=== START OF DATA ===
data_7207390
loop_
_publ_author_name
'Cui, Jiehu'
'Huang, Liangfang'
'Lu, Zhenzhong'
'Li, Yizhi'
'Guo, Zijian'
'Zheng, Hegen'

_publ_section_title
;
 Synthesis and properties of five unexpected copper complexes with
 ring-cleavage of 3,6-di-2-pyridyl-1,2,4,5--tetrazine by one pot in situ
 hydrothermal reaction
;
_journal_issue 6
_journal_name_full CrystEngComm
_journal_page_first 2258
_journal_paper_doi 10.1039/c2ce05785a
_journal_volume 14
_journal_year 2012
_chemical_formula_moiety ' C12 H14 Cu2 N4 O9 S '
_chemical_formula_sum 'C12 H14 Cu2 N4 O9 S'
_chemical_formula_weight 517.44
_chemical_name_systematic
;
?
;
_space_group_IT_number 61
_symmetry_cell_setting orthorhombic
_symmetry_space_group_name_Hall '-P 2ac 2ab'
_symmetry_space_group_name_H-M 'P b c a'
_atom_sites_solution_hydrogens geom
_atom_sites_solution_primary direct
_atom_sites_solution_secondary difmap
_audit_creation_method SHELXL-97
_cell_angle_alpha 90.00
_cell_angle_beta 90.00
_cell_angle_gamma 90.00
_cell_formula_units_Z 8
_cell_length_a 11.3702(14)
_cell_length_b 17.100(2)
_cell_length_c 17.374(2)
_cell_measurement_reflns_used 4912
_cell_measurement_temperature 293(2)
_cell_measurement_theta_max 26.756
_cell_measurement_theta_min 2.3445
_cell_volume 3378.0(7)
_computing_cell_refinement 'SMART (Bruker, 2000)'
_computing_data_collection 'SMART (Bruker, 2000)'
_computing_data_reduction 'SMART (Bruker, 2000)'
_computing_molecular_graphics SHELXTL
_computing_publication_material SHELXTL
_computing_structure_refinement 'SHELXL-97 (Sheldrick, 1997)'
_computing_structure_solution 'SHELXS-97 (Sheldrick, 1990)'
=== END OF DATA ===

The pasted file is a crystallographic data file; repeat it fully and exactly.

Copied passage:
data_7207390
loop_
_publ_author_name
'Cui, Jiehu'
'Huang, Liangfang'
'Lu, Zhenzhong'
'Li, Yizhi'
'Guo, Zijian'
'Zheng, Hegen'

_publ_section_title
;
 Synthesis and properties of five unexpected copper complexes with
 ring-cleavage of 3,6-di-2-pyridyl-1,2,4,5--tetrazine by one pot in situ
 hydrothermal reaction
;
_journal_issue 6
_journal_name_full CrystEngComm
_journal_page_first 2258
_journal_paper_doi 10.1039/c2ce05785a
_journal_volume 14
_journal_year 2012
_chemical_formula_moiety ' C12 H14 Cu2 N4 O9 S '
_chemical_formula_sum 'C12 H14 Cu2 N4 O9 S'
_chemical_formula_weight 517.44
_chemical_name_systematic
;
?
;
_space_group_IT_number 61
_symmetry_cell_setting orthorhombic
_symmetry_space_group_name_Hall '-P 2ac 2ab'
_symmetry_space_group_name_H-M 'P b c a'
_atom_sites_solution_hydrogens geom
_atom_sites_solution_primary direct
_atom_sites_solution_secondary difmap
_audit_creation_method SHELXL-97
_cell_angle_alpha 90.00
_cell_angle_beta 90.00
_cell_angle_gamma 90.00
_cell_formula_units_Z 8
_cell_length_a 11.3702(14)
_cell_length_b 17.100(2)
_cell_length_c 17.374(2)
_cell_measurement_reflns_used 4912
_cell_measurement_temperature 293(2)
_cell_measurement_theta_max 26.756
_cell_measurement_theta_min 2.3445
_cell_volume 3378.0(7)
_computing_cell_refinement 'SMART (Bruker, 2000)'
_computing_data_collection 'SMART (Bruker, 2000)'
_computing_data_reduction 'SMART (Bruker, 2000)'
_computing_molecular_graphics SHELXTL
_computing_publication_material SHELXTL
_computing_structure_refinement 'SHELXL-97 (Sheldrick, 1997)'
_computing_structure_solution 'SHELXS-97 (Sheldrick, 1990)'